SAM: "This is a statement by Iran."

Length: 4:29

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Michael is on Sunday Morning about 20 minutes after the International clip, detailing the significance of the Iranian president's arrival for Domestic viewers. Aneesh Raman also speaks about how Iranian citizens view the trip.

T.J. HOLMES: Well, a visit to Iraq. A historic visit to tell you about from Iran's president.

BETTY NGUYEN: We are live in Tehran and Baghdad and we are going to get a closer look at what this means for the war in Iraq and the race for the White House.

NGUYEN: And while the presidential candidates here debate Iraq, the Iranian president is there right now. Mahmoud Ahmadinejad getting the red carpet treatment on his historic visit. It is the first by an Iranian president to Iraq. And CNN's extensive international services are bringing you the story from both countries. Michael Ware is in Baghdad and Aneesh Raman is in Tehran. Let's first start with Michael. Good morning, Michael.

MICHAEL WARE, CNN CORRESPONDENT: Good morning, Betty. So, yes, what we saw this morning was earlier this morning Baghdad time, President Ahmadinejad touched down at Baghdad International Airport. He stepped from the plane with a presidential wave. He was then put into a motorcade after being met by Iraqi officials and he drove what was once the notorious Airport Road, once the most dangerous piece of highway in this country.

He took that ride and went to the residence of the Iraqi President Jalal Talabani where he held a series of meetings and made his first public statement. Now this trip is so symbolically important in so many ways. Even just driving on the streets and going to the president's residence -- which is not in a heavily fortified Green Zone but is out in what Americans call the Red Zone -- says so much. Let alone these images we're seeing on TV of him walking down a red carpet, brass bands playing national anthems and children giving him flowers. This is a statement by Iran. They are staking their claim here in Iraq. America and Iran are vying for influence in this country. And many people, even in the U.S. mission, will tell you that right now Iran has the edge.

Indeed, some of the most is senior American officials have said to me, "they are the big winners of the past six years." The fact that he can come here is a statement of his confidence. Even the Iranian ambassador just told me last week here in Baghdad, "so many countries even in this region won't even send diplomats yet we send our president." That's how sure they are of themselves and that's how closely aligned this Iraqi government is to them and that's how America at least for today is being left on the sidelines. Betty?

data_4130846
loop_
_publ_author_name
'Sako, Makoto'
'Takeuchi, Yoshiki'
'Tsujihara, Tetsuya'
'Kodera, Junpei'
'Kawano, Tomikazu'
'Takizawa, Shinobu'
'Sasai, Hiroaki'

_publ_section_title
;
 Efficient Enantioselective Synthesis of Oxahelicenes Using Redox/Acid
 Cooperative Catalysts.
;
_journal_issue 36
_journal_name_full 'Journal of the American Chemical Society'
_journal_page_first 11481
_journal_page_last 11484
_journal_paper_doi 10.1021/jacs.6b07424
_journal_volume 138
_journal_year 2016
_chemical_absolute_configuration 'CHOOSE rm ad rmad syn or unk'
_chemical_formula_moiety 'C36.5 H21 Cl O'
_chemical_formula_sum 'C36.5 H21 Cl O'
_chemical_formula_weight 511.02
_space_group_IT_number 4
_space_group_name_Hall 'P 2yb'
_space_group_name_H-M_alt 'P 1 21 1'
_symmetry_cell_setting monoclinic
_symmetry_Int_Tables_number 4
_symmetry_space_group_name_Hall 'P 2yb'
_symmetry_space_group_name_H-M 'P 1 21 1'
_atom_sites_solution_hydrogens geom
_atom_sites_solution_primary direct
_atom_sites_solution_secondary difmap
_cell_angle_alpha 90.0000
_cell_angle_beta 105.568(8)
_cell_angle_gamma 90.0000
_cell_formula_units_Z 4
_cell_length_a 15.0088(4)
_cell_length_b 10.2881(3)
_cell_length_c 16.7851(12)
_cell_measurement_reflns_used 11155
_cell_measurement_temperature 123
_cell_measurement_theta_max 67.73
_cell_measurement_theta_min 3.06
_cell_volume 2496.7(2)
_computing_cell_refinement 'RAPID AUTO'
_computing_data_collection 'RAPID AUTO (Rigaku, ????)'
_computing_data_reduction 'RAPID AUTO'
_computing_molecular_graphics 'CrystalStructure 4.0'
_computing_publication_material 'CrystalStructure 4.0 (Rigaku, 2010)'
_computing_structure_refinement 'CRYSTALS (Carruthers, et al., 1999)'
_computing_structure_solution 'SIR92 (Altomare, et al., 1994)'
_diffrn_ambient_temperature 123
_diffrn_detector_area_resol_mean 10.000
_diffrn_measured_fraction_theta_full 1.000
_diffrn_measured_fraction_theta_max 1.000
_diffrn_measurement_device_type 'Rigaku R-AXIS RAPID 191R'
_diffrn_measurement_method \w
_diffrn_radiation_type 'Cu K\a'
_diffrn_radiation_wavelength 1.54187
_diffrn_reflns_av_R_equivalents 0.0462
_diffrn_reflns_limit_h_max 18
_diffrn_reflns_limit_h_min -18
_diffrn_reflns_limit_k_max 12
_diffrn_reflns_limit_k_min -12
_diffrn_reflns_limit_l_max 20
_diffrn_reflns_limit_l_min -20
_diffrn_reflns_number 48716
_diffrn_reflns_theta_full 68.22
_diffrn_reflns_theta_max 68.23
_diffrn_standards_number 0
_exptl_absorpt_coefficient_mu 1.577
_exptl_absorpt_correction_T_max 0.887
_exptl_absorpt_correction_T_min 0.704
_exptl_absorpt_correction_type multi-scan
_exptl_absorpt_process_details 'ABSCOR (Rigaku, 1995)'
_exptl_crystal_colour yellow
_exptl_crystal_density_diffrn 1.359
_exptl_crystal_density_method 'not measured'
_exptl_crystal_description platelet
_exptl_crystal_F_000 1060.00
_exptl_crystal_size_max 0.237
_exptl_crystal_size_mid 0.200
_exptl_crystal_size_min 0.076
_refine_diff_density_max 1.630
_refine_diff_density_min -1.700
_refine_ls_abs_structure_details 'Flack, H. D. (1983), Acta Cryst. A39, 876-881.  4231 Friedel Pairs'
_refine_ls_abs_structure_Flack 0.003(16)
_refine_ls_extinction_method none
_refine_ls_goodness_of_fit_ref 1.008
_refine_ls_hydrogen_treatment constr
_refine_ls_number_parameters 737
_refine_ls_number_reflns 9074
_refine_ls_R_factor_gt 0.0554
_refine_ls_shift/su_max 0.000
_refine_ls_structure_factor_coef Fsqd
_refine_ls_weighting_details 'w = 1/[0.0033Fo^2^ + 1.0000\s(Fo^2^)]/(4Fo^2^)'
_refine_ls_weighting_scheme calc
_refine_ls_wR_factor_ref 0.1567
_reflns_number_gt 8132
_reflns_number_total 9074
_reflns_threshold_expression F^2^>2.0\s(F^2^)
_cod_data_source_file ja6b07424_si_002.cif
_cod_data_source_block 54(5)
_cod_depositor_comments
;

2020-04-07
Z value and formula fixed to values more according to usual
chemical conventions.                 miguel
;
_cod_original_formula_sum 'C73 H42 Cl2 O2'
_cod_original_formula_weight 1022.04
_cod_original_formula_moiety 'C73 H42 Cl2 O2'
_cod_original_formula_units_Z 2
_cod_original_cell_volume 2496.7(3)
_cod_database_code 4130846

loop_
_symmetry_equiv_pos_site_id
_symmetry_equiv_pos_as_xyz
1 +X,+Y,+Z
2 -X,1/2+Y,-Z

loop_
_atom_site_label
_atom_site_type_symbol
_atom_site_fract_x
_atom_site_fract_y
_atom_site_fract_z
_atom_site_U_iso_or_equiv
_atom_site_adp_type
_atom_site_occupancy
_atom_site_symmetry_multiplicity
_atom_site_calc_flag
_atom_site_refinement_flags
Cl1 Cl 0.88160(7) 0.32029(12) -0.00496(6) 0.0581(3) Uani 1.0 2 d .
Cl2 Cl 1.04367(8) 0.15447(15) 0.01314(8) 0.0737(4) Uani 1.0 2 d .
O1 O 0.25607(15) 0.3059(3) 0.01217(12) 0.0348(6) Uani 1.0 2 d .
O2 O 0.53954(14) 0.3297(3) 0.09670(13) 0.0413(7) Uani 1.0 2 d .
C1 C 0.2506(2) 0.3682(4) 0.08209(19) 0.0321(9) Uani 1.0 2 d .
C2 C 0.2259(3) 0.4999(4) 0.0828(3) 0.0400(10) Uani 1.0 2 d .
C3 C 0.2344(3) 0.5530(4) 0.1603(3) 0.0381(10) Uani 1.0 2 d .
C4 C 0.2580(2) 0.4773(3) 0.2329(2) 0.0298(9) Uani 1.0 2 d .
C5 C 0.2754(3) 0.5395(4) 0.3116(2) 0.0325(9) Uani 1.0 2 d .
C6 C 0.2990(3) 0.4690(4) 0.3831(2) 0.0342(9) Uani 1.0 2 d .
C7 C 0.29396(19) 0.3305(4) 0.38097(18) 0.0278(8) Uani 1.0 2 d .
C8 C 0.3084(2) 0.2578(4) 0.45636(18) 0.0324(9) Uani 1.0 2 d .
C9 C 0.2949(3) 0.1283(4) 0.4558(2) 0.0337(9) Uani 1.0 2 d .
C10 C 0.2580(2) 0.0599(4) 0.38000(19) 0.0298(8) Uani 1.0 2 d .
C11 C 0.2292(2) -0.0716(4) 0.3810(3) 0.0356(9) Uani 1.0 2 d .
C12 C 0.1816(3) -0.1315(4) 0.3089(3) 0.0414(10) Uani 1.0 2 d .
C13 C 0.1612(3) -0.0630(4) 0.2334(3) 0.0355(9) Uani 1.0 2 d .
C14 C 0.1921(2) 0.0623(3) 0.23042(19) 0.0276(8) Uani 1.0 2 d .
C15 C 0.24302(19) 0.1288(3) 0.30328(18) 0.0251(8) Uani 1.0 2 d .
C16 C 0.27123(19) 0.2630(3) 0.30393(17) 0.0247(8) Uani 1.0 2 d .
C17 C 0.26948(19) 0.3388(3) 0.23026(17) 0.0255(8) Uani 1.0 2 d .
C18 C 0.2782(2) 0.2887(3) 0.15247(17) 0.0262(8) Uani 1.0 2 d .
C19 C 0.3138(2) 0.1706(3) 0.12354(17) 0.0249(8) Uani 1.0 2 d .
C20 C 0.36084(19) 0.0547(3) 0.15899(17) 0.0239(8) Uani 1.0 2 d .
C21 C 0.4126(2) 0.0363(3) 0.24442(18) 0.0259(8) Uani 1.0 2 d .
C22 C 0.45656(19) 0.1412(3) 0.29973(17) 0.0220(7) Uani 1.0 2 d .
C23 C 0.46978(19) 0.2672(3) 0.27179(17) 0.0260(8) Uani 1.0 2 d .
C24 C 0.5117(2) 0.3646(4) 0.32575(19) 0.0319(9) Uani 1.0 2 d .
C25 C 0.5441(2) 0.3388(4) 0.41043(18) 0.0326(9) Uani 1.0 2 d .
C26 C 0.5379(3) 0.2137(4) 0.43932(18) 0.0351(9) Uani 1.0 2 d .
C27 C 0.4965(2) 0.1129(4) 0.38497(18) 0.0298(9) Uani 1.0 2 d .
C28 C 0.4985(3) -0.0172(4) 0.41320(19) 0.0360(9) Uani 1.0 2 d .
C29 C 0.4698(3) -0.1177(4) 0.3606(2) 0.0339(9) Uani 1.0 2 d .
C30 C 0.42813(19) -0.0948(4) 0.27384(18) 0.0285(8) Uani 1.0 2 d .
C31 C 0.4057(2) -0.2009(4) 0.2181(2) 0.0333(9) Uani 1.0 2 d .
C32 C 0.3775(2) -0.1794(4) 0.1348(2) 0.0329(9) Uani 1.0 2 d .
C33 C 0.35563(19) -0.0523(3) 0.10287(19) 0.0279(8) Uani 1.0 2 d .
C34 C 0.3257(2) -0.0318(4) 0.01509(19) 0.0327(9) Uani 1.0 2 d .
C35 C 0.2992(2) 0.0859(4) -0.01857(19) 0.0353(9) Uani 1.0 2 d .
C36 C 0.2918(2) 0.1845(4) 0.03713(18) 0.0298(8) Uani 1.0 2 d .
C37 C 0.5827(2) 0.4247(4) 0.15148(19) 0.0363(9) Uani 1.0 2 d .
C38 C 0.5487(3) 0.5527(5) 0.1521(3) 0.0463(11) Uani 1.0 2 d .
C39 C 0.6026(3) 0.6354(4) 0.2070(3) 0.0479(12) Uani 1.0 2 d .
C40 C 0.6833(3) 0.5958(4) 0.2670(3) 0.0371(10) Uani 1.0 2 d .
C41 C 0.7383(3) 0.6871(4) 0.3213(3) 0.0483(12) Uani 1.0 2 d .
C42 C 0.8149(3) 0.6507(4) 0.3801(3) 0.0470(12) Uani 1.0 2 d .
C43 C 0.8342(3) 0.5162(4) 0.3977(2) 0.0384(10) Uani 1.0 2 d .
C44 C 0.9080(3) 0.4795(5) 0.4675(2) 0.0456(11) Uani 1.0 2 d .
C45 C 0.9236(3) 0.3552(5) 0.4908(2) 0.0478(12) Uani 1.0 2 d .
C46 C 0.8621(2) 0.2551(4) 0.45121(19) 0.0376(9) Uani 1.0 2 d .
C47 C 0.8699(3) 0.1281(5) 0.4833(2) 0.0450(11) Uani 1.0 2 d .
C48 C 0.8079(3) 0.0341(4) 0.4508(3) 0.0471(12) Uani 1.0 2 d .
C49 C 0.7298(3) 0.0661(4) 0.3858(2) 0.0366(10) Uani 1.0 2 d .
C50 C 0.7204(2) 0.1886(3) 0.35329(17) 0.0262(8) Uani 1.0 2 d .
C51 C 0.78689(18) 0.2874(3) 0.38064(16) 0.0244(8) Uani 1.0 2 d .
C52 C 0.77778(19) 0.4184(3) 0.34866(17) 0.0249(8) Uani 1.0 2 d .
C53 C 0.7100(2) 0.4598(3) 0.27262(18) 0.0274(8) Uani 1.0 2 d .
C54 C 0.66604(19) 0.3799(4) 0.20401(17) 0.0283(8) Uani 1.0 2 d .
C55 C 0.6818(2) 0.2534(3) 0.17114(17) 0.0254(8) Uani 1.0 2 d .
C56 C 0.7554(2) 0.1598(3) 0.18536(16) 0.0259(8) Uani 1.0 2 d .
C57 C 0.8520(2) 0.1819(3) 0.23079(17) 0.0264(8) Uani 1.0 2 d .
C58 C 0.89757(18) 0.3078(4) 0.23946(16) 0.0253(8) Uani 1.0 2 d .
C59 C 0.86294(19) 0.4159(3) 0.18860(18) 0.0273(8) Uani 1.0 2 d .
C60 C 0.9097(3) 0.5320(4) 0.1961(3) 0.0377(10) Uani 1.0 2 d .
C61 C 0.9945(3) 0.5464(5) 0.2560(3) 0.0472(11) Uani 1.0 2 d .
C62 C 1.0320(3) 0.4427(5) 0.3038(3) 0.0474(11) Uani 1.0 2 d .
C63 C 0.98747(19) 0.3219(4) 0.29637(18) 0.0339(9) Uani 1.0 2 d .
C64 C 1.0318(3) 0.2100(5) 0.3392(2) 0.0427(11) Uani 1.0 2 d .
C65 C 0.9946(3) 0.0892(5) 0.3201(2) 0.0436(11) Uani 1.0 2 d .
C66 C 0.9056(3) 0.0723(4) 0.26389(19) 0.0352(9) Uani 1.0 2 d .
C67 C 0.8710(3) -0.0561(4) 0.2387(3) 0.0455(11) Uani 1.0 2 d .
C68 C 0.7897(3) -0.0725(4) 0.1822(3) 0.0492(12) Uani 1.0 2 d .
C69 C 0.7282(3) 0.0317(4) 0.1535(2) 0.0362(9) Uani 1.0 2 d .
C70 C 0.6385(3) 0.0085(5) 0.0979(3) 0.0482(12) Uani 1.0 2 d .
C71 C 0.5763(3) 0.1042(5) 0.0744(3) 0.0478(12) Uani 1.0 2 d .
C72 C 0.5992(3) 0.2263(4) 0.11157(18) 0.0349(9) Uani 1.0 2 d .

NGUYEN: All right. Michael Ware joining us live, thank you. It is a statement and let's see how things are playing out in Tehran where CNN's Aneesh Raman joins us now. Are people viewing this as indeed the statement that Michael was talking about?

ANEESH RAMAN, CNN CORRESPONDENT: In part, Betty. The people here see this, as Michael mentioned, as largely symbolic. Keep in mind, the relationship between Iran and Iraq began anew quite literally from the moment Saddam Hussein's statue fell some five years ago.

So why is Ahmadinejad going now? Michael hit the top reason. To remind the U.S. that it is Iran, not America, who will have lasting influence over Iraqi affairs. Analysts here suggest he is going in part to bolster support for Iraq's Shia prime minister, Nouri al Maliki, and to refute on the ground the continued claims by both U.S. and Iraqi officials that Iran continues to arm Shia militias.

Now, Ahmadinejad's denials on that front will largely likely fall on deaf ears. But in a broad sense, for a lot of Iranians, this just symbolizes as well both the relationship that has now come between Iran and Iraq, but also the predominance that Iran's President Ahmadinejad has put on foreign policy since coming to office.

A lot of Iranians think he has spent far too much time on foreign issues, on controversial statements to the world and far too little time on fixing this country's floundering economy. Hundreds of millions have been sent abroad. A billion in aid promised to Iraq. Hundreds of millions to Hezbollah in Lebanon. A lot of Iranians say bring that home. The one group Ahmadinejad has really excited about this trip are the extremely religious Iranians. They want increased ties with Iraq because it means easier access to those Shia holy sites within Iraq.

So a mixed bag of sorts among the Iranian people. Clearly symbolic of how much has changed -- they fought, of course, an eight-year battle, a bloody one with Saddam's Iraq -- but again a sign of how much foreign policy has really underlined Ahmadinejad's presidency. Betty?

NGUYEN: And there's a lot that we can delve into here. We're simply out of time. But we do appreciate both of you joining us live this morning. We'll talk to you shortly. Thank you.